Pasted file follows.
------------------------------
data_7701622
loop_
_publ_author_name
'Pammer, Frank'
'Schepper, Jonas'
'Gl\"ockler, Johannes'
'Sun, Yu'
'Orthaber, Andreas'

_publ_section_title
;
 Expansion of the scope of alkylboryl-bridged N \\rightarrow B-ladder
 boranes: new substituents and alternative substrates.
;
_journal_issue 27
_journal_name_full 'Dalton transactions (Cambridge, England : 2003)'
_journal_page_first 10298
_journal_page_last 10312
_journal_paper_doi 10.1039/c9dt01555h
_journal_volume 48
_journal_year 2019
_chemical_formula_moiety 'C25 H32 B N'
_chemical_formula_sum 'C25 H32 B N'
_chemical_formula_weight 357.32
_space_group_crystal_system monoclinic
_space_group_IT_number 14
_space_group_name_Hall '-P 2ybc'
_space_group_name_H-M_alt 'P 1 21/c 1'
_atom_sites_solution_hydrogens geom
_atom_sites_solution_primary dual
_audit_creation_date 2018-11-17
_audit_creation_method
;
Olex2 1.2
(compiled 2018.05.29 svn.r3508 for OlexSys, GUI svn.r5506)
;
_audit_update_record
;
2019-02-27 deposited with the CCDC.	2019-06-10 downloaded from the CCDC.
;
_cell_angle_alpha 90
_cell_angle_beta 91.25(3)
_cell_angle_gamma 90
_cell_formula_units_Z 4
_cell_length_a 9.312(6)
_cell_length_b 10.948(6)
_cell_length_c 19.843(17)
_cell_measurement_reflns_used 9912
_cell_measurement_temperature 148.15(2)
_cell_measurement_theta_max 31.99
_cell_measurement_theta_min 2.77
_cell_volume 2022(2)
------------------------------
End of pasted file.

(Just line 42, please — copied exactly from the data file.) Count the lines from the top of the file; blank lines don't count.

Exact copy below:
_cell_angle_gamma 90